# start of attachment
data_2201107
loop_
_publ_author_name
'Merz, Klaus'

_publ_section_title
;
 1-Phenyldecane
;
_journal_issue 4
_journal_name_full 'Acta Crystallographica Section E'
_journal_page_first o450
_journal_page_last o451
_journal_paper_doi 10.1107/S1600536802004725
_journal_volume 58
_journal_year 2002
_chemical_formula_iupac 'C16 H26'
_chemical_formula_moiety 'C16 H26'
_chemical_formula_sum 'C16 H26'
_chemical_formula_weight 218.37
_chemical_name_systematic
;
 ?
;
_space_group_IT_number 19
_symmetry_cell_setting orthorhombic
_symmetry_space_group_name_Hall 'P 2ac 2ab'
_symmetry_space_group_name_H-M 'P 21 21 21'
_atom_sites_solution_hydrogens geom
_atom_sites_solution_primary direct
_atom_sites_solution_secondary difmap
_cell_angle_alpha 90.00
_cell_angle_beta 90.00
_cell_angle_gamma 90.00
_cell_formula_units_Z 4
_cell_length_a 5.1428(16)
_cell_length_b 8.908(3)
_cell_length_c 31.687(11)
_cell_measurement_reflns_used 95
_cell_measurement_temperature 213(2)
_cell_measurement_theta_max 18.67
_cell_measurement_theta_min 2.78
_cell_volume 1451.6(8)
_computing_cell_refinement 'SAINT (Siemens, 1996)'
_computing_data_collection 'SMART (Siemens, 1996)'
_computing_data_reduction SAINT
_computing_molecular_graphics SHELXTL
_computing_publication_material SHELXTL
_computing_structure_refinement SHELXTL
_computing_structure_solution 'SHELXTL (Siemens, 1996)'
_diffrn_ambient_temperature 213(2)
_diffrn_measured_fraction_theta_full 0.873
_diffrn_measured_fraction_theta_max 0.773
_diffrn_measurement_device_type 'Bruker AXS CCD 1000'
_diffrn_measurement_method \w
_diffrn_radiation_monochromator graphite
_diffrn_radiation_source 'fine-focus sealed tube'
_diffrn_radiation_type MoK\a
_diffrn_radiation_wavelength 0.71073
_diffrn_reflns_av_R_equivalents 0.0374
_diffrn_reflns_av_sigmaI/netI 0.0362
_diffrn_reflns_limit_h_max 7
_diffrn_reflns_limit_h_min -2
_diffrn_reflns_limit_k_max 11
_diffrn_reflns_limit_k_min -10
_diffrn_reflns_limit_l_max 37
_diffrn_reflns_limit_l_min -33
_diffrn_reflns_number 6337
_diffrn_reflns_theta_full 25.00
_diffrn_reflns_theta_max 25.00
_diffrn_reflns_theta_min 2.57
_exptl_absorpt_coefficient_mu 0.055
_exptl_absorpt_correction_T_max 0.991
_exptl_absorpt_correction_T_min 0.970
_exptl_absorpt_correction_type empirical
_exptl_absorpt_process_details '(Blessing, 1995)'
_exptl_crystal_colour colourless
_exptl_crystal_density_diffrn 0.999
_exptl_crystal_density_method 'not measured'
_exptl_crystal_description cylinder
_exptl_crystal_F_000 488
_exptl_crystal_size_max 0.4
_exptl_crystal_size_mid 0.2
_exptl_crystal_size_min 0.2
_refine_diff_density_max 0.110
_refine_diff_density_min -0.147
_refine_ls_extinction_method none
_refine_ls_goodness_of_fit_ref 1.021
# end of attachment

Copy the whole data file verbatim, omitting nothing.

data_2201107
loop_
_publ_author_name
'Merz, Klaus'

_publ_section_title
;
 1-Phenyldecane
;
_journal_issue 4
_journal_name_full 'Acta Crystallographica Section E'
_journal_page_first o450
_journal_page_last o451
_journal_paper_doi 10.1107/S1600536802004725
_journal_volume 58
_journal_year 2002
_chemical_formula_iupac 'C16 H26'
_chemical_formula_moiety 'C16 H26'
_chemical_formula_sum 'C16 H26'
_chemical_formula_weight 218.37
_chemical_name_systematic
;
 ?
;
_space_group_IT_number 19
_symmetry_cell_setting orthorhombic
_symmetry_space_group_name_Hall 'P 2ac 2ab'
_symmetry_space_group_name_H-M 'P 21 21 21'
_atom_sites_solution_hydrogens geom
_atom_sites_solution_primary direct
_atom_sites_solution_secondary difmap
_cell_angle_alpha 90.00
_cell_angle_beta 90.00
_cell_angle_gamma 90.00
_cell_formula_units_Z 4
_cell_length_a 5.1428(16)
_cell_length_b 8.908(3)
_cell_length_c 31.687(11)
_cell_measurement_reflns_used 95
_cell_measurement_temperature 213(2)
_cell_measurement_theta_max 18.67
_cell_measurement_theta_min 2.78
_cell_volume 1451.6(8)
_computing_cell_refinement 'SAINT (Siemens, 1996)'
_computing_data_collection 'SMART (Siemens, 1996)'
_computing_data_reduction SAINT
_computing_molecular_graphics SHELXTL
_computing_publication_material SHELXTL
_computing_structure_refinement SHELXTL
_computing_structure_solution 'SHELXTL (Siemens, 1996)'
_diffrn_ambient_temperature 213(2)
_diffrn_measured_fraction_theta_full 0.873
_diffrn_measured_fraction_theta_max 0.773
_diffrn_measurement_device_type 'Bruker AXS CCD 1000'
_diffrn_measurement_method \w
_diffrn_radiation_monochromator graphite
_diffrn_radiation_source 'fine-focus sealed tube'
_diffrn_radiation_type MoK\a
_diffrn_radiation_wavelength 0.71073
_diffrn_reflns_av_R_equivalents 0.0374
_diffrn_reflns_av_sigmaI/netI 0.0362
_diffrn_reflns_limit_h_max 7
_diffrn_reflns_limit_h_min -2
_diffrn_reflns_limit_k_max 11
_diffrn_reflns_limit_k_min -10
_diffrn_reflns_limit_l_max 37
_diffrn_reflns_limit_l_min -33
_diffrn_reflns_number 6337
_diffrn_reflns_theta_full 25.00
_diffrn_reflns_theta_max 25.00
_diffrn_reflns_theta_min 2.57
_exptl_absorpt_coefficient_mu 0.055
_exptl_absorpt_correction_T_max 0.991
_exptl_absorpt_correction_T_min 0.970
_exptl_absorpt_correction_type empirical
_exptl_absorpt_process_details '(Blessing, 1995)'
_exptl_crystal_colour colourless
_exptl_crystal_density_diffrn 0.999
_exptl_crystal_density_method 'not measured'
_exptl_crystal_description cylinder
_exptl_crystal_F_000 488
_exptl_crystal_size_max 0.4
_exptl_crystal_size_mid 0.2
_exptl_crystal_size_min 0.2
_refine_diff_density_max 0.110
_refine_diff_density_min -0.147
_refine_ls_extinction_method none
_refine_ls_goodness_of_fit_ref 1.021